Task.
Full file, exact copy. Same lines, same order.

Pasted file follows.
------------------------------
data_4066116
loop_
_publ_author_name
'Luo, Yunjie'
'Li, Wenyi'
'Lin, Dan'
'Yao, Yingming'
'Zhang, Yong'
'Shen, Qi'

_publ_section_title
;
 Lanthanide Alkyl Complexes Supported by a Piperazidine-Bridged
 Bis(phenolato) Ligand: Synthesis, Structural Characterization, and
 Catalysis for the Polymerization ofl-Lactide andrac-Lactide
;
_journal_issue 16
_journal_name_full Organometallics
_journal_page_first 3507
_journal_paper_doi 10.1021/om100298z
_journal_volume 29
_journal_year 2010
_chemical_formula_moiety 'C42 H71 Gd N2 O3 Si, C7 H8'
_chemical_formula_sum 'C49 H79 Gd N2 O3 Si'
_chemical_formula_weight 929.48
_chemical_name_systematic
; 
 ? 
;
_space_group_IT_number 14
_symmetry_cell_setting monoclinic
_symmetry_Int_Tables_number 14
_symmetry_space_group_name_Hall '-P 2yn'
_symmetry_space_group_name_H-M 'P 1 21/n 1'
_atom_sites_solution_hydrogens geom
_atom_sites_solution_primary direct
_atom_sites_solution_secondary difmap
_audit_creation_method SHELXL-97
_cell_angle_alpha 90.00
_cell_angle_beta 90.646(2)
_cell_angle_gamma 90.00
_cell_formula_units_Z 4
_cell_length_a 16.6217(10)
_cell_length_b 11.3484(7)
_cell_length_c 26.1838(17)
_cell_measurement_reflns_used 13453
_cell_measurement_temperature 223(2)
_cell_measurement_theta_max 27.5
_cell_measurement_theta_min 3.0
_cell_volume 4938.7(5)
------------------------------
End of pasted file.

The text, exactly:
data_4066116
loop_
_publ_author_name
'Luo, Yunjie'
'Li, Wenyi'
'Lin, Dan'
'Yao, Yingming'
'Zhang, Yong'
'Shen, Qi'

_publ_section_title
;
 Lanthanide Alkyl Complexes Supported by a Piperazidine-Bridged
 Bis(phenolato) Ligand: Synthesis, Structural Characterization, and
 Catalysis for the Polymerization ofl-Lactide andrac-Lactide
;
_journal_issue 16
_journal_name_full Organometallics
_journal_page_first 3507
_journal_paper_doi 10.1021/om100298z
_journal_volume 29
_journal_year 2010
_chemical_formula_moiety 'C42 H71 Gd N2 O3 Si, C7 H8'
_chemical_formula_sum 'C49 H79 Gd N2 O3 Si'
_chemical_formula_weight 929.48
_chemical_name_systematic
; 
 ? 
;
_space_group_IT_number 14
_symmetry_cell_setting monoclinic
_symmetry_Int_Tables_number 14
_symmetry_space_group_name_Hall '-P 2yn'
_symmetry_space_group_name_H-M 'P 1 21/n 1'
_atom_sites_solution_hydrogens geom
_atom_sites_solution_primary direct
_atom_sites_solution_secondary difmap
_audit_creation_method SHELXL-97
_cell_angle_alpha 90.00
_cell_angle_beta 90.646(2)
_cell_angle_gamma 90.00
_cell_formula_units_Z 4
_cell_length_a 16.6217(10)
_cell_length_b 11.3484(7)
_cell_length_c 26.1838(17)
_cell_measurement_reflns_used 13453
_cell_measurement_temperature 223(2)
_cell_measurement_theta_max 27.5
_cell_measurement_theta_min 3.0
_cell_volume 4938.7(5)